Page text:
Jan 12, 2004  •  Post A Comment

As the weather turns chilly and Baby New Year has filled our heads with hopes of success and the promise of new beginnings, our thoughts turn to the warmer clime (hopefully) in Las Vegas and the promise of the National Association of Television Program Executives convention.
All those deals just waiting to be made, shows looking for new homes, ideas being pitched and high-profile stars bestowing a smile on prospective buyers. It’s a magical time … but only if you’re there and lucky enough to already have an in.
We saved up and borrowed enough money to make it to NATPE 2001, bringing with us an idea, talent, ability and moxie, but unfortunately it did not matter. We wandered the floor and the suites (at the Venetian), handing out cards and demos, trying to set up appointments and running into Kato Kaelin. Kato walked out with a deal for a show; we did not (and yes, Kato does have fantastic hair, but is that enough?).
My point is this: NATPE is like a great big frat party, the kind where all the frat brothers are really good-looking, really rich and really connected. The poor slob who shows up and tries to just blend in can’t. Isn’t the whole point of a convention like NATPE for the little guy to be able to run with the big boys? We did not find that at all. In fact the opposite was true.
Sure there is the “pitch me” competition-but it’s a mere nod in the direction of the masses who might actually have the next “Friends” or “Seinfeld.”
Make NATPE what it truly should be: an event where the magic could happen. Figure out a way for everyone to get a shot. Just say no to more of the same old s-t and give somebody with actual talent a shot. But in the meantime, if anyone out there in TV land is looking for an incredible show with entertaining host that will work cheap, call me.
Lisa Michie
Asheville, N.C.
Save the Photojournalists
As a former photojournalist and having been involved in the coverage of numerous grass fires, I applaud the message Chris White is advocating in his Guest Commentary (“Press Needs Training to Deal With Wildfires,” TelevisionWeek, Dec. 15, 2003).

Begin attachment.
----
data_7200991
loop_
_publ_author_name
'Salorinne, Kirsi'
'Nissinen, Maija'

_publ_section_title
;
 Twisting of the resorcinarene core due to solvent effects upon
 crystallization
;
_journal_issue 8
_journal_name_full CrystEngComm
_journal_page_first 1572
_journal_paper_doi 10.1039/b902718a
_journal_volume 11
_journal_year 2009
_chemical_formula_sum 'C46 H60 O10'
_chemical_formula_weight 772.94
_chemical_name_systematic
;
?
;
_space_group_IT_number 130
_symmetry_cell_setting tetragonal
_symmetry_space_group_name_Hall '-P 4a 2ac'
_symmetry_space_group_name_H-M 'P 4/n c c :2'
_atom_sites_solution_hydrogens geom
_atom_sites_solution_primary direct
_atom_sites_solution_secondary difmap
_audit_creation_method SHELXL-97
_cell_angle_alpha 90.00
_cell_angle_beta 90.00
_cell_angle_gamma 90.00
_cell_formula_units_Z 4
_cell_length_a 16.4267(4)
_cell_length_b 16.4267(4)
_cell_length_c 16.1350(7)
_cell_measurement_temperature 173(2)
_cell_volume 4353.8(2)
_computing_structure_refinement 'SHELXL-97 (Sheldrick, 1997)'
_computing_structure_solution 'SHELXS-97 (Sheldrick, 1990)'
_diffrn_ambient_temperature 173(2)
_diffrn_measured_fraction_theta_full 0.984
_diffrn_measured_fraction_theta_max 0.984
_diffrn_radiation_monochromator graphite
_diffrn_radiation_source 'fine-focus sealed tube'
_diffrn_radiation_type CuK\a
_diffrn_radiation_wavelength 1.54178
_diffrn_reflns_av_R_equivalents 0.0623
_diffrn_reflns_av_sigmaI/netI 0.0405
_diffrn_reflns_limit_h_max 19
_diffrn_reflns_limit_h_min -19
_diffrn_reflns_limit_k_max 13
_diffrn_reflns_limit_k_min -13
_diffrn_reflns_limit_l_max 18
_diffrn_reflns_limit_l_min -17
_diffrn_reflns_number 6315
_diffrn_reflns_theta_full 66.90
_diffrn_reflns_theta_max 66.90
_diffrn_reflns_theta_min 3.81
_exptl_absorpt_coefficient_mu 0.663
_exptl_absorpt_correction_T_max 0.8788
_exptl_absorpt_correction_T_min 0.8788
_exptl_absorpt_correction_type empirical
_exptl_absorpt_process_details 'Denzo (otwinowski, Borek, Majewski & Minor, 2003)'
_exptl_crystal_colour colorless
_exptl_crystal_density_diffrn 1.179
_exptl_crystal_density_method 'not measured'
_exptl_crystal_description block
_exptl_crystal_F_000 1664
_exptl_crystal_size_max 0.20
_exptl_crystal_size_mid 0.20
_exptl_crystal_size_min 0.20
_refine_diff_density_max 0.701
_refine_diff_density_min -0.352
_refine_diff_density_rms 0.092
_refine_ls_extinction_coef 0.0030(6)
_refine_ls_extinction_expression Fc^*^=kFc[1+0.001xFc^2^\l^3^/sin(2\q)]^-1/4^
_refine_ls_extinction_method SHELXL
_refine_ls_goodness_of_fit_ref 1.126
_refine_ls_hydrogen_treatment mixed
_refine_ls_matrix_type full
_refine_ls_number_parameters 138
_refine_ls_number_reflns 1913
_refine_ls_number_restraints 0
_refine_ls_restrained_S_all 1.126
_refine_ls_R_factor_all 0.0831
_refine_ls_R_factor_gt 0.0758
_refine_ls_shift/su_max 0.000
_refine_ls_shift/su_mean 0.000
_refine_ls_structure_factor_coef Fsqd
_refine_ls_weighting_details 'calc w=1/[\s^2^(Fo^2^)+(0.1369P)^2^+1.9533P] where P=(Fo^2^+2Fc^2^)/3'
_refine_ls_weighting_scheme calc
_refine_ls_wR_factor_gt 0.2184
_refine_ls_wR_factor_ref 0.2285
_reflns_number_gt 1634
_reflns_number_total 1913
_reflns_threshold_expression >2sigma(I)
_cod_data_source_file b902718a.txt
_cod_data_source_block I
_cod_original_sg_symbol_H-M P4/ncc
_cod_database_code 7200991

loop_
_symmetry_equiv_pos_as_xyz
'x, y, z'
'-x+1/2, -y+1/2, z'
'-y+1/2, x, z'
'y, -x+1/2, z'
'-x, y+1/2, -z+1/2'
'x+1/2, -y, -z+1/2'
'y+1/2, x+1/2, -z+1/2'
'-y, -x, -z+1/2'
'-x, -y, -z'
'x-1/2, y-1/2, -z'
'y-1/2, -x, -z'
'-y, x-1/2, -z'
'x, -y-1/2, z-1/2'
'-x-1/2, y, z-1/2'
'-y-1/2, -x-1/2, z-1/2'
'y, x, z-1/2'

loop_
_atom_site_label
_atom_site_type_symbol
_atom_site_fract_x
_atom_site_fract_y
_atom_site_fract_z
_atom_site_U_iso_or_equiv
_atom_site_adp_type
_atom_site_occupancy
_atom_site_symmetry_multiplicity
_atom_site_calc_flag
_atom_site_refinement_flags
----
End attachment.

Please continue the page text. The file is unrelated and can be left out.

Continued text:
There is one point that should be emphasized, something that tends to be overlooked by many in the broadcast news business: It is the photojournalist who is usually the first on the scene of a fire (or other breaking story).
If any person should receive safety training, it is the man or woman carrying 20-plus pounds of video and/or audio equipment.
People inside and outside of the broadcast news business tend to fawn over the needs, wants and desires of the reporter (or anchor). After all, they are the “stars” of the show.
However, in many television markets across America, it is the photojournalist who will shoot and often interview people, only to bring the tape back and have a reporter (or anchor) write and voice the piece without ever having been on location.
Mr. White was right on target for suggesting that the “ball is in the media’s court.”
Perhaps general managers and news directors will think twice about their choice between a flashy new news set or proper (read: life-saving) training for their employees.
Eric Scholl
Oklahoma State University Center for Health Sciences
Tulsa, Okla.
No Channel One Link
I was pleased to see Cable in the Classroom (CIC), the cable industry’s nonprofit education foundation, included in your Kids & Teens Special Report (TelevisionWeek, Nov. 24, 2003). As you noted, CIC’s 40 network members have, since 1989, provided to schools commercial-free, educational, copyright-cleared programming that is delivered free to 80,000 schools via local cable companies.
However, I think your readers may get confused when they see CIC referenced and its executive director, Dr. Peggy O’Brien, pictured in the story “Channel One Outlasts Its Critics,” which was about the controversy surrounding Channel One’s commercially supported programming. CIC is not associated with Channel One in any way. CIC remains a nonprofit effort of the cable industry, committed to using cable technology and content to further teaching and learning.
Carol Vernon
Public affairs director
Cable in the Classroom